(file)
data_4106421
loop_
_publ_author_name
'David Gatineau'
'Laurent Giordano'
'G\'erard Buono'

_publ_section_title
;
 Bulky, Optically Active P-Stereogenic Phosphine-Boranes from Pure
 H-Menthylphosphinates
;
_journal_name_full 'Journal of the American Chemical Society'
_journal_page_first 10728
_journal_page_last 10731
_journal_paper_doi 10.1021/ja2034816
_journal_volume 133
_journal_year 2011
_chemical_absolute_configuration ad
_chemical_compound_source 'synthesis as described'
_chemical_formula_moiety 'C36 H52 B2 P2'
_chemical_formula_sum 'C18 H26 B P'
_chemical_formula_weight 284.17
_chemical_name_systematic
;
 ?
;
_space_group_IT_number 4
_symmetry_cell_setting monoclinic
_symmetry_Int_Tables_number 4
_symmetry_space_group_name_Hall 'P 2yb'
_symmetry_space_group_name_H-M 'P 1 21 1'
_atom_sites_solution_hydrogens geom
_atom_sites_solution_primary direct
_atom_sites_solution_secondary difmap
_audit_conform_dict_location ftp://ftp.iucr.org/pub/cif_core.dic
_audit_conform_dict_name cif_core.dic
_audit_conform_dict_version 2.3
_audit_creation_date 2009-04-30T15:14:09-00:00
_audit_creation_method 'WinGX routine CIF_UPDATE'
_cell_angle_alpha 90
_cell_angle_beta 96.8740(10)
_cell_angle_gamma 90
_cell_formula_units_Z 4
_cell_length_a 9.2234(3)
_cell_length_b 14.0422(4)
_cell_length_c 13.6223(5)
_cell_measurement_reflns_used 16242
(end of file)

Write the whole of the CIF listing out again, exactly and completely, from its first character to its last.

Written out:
data_4106421
loop_
_publ_author_name
'David Gatineau'
'Laurent Giordano'
'G\'erard Buono'

_publ_section_title
;
 Bulky, Optically Active P-Stereogenic Phosphine-Boranes from Pure
 H-Menthylphosphinates
;
_journal_name_full 'Journal of the American Chemical Society'
_journal_page_first 10728
_journal_page_last 10731
_journal_paper_doi 10.1021/ja2034816
_journal_volume 133
_journal_year 2011
_chemical_absolute_configuration ad
_chemical_compound_source 'synthesis as described'
_chemical_formula_moiety 'C36 H52 B2 P2'
_chemical_formula_sum 'C18 H26 B P'
_chemical_formula_weight 284.17
_chemical_name_systematic
;
 ?
;
_space_group_IT_number 4
_symmetry_cell_setting monoclinic
_symmetry_Int_Tables_number 4
_symmetry_space_group_name_Hall 'P 2yb'
_symmetry_space_group_name_H-M 'P 1 21 1'
_atom_sites_solution_hydrogens geom
_atom_sites_solution_primary direct
_atom_sites_solution_secondary difmap
_audit_conform_dict_location ftp://ftp.iucr.org/pub/cif_core.dic
_audit_conform_dict_name cif_core.dic
_audit_conform_dict_version 2.3
_audit_creation_date 2009-04-30T15:14:09-00:00
_audit_creation_method 'WinGX routine CIF_UPDATE'
_cell_angle_alpha 90
_cell_angle_beta 96.8740(10)
_cell_angle_gamma 90
_cell_formula_units_Z 4
_cell_length_a 9.2234(3)
_cell_length_b 14.0422(4)
_cell_length_c 13.6223(5)
_cell_measurement_reflns_used 16242